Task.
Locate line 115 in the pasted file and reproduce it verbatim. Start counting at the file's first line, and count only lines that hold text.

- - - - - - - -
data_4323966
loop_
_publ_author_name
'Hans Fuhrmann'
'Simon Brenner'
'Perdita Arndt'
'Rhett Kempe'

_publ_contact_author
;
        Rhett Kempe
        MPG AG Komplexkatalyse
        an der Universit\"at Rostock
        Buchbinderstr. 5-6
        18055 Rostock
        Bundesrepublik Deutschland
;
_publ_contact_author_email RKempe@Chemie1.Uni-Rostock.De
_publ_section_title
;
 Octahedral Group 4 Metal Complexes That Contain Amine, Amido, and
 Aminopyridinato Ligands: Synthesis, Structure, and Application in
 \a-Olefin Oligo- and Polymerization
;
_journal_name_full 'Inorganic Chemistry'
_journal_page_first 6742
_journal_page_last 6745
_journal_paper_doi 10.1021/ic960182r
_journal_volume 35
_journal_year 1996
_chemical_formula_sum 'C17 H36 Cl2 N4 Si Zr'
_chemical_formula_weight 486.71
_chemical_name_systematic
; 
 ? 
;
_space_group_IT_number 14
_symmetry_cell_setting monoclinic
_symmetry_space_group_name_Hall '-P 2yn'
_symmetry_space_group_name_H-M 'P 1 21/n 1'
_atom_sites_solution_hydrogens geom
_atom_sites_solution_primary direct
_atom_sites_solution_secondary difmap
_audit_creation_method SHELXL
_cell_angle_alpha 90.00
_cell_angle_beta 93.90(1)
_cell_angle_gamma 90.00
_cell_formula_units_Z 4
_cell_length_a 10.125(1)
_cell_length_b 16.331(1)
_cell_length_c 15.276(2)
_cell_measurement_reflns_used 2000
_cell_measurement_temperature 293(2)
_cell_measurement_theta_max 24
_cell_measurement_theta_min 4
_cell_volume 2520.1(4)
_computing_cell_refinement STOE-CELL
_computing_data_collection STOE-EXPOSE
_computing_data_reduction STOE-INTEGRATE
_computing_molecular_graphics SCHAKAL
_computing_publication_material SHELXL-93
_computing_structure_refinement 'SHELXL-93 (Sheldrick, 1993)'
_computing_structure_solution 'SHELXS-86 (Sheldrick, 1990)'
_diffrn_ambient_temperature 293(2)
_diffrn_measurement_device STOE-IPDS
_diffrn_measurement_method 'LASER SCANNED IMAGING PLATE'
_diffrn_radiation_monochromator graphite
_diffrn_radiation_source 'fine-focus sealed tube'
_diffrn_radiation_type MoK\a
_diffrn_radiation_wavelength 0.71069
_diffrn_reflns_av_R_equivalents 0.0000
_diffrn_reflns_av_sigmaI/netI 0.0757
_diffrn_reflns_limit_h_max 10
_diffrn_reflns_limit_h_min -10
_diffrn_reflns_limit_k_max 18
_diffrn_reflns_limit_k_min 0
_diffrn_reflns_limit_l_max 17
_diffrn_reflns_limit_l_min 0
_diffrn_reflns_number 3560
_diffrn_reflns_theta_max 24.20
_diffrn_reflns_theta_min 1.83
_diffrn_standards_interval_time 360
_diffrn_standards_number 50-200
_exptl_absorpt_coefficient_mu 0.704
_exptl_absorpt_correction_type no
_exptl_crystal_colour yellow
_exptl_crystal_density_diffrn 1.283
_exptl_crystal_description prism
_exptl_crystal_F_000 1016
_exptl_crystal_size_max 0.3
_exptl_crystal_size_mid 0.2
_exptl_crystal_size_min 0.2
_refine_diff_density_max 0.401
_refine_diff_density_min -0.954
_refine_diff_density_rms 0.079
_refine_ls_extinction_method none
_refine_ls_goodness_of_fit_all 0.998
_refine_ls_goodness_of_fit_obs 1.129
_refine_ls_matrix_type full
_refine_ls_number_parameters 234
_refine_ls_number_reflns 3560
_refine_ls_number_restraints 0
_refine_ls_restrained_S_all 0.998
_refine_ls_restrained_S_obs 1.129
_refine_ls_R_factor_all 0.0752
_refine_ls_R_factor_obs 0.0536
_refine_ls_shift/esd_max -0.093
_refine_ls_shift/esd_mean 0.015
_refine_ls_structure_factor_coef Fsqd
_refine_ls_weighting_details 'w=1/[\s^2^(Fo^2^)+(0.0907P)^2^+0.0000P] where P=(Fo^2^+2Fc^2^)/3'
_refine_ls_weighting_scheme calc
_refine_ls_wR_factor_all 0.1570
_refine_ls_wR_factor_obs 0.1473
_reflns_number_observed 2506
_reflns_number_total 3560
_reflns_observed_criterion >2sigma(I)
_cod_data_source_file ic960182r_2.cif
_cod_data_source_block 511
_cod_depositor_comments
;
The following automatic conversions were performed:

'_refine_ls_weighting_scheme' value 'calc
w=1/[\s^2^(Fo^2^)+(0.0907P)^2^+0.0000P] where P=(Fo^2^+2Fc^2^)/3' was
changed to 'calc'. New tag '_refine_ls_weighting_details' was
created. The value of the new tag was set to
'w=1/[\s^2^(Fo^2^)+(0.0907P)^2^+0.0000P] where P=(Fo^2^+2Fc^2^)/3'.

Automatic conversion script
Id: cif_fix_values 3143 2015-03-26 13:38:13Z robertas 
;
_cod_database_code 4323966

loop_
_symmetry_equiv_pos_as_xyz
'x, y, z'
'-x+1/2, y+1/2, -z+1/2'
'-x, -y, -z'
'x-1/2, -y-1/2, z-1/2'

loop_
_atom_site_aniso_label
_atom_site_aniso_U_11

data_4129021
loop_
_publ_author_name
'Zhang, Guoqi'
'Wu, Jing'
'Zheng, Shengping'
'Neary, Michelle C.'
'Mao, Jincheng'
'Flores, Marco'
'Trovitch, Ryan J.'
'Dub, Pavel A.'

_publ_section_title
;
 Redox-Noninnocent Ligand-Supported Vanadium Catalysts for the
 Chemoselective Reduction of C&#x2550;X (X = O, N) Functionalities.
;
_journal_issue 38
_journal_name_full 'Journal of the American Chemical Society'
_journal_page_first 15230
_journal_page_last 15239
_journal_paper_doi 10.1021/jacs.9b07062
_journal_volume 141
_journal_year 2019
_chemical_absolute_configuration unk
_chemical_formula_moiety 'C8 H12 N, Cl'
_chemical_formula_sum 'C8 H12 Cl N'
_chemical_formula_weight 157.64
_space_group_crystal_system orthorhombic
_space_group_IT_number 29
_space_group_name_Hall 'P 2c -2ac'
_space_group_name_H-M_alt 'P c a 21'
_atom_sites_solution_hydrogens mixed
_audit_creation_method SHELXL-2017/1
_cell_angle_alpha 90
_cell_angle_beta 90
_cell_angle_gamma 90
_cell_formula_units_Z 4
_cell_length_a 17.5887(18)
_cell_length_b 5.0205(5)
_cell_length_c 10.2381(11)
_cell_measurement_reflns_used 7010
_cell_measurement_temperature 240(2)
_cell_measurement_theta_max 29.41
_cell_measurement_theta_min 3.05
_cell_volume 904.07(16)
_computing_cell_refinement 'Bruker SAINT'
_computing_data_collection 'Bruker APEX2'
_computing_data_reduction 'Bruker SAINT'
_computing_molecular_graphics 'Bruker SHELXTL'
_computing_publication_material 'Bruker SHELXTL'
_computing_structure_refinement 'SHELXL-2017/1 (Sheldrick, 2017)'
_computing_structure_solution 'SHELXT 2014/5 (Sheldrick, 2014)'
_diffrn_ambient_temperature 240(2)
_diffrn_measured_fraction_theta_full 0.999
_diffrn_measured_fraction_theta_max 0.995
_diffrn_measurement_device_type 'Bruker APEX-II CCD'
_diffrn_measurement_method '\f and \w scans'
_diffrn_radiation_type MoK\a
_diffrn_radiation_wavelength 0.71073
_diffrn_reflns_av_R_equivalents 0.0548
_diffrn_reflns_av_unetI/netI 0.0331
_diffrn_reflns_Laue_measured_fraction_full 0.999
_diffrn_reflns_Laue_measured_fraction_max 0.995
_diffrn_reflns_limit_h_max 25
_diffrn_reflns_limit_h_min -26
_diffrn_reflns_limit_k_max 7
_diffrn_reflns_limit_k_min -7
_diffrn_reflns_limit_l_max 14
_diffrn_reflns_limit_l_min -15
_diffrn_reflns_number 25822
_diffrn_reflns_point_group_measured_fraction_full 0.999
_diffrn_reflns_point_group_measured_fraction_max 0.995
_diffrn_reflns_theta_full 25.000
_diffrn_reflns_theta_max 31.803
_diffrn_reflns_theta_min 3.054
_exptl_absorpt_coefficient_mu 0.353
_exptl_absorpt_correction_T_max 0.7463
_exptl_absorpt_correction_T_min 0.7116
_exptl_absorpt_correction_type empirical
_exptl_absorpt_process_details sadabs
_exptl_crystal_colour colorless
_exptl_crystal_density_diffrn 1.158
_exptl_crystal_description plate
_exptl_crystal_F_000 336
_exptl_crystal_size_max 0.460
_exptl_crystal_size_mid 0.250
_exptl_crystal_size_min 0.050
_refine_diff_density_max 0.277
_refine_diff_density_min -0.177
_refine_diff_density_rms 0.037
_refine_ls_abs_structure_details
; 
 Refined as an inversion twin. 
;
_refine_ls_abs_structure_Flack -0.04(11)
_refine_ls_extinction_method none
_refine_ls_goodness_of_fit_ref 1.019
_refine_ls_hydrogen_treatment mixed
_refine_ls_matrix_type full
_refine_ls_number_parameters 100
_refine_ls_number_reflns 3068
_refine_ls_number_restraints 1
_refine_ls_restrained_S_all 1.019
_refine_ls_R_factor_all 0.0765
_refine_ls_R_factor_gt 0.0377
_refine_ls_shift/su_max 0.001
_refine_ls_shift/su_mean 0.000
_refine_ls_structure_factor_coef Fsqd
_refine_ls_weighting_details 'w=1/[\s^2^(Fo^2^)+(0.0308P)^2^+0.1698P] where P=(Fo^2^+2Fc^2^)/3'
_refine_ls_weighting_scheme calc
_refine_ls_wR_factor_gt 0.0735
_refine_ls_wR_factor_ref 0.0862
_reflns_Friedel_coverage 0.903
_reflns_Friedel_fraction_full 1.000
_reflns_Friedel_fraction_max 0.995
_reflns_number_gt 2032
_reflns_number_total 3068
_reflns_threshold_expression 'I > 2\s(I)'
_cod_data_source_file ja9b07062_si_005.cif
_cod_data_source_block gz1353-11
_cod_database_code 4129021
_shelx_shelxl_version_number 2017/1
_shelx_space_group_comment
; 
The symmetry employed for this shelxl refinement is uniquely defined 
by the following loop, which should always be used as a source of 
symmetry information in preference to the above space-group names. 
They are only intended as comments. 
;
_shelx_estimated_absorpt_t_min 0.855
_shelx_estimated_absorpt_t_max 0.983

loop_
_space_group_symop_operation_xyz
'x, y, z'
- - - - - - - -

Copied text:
_reflns_observed_criterion >2sigma(I)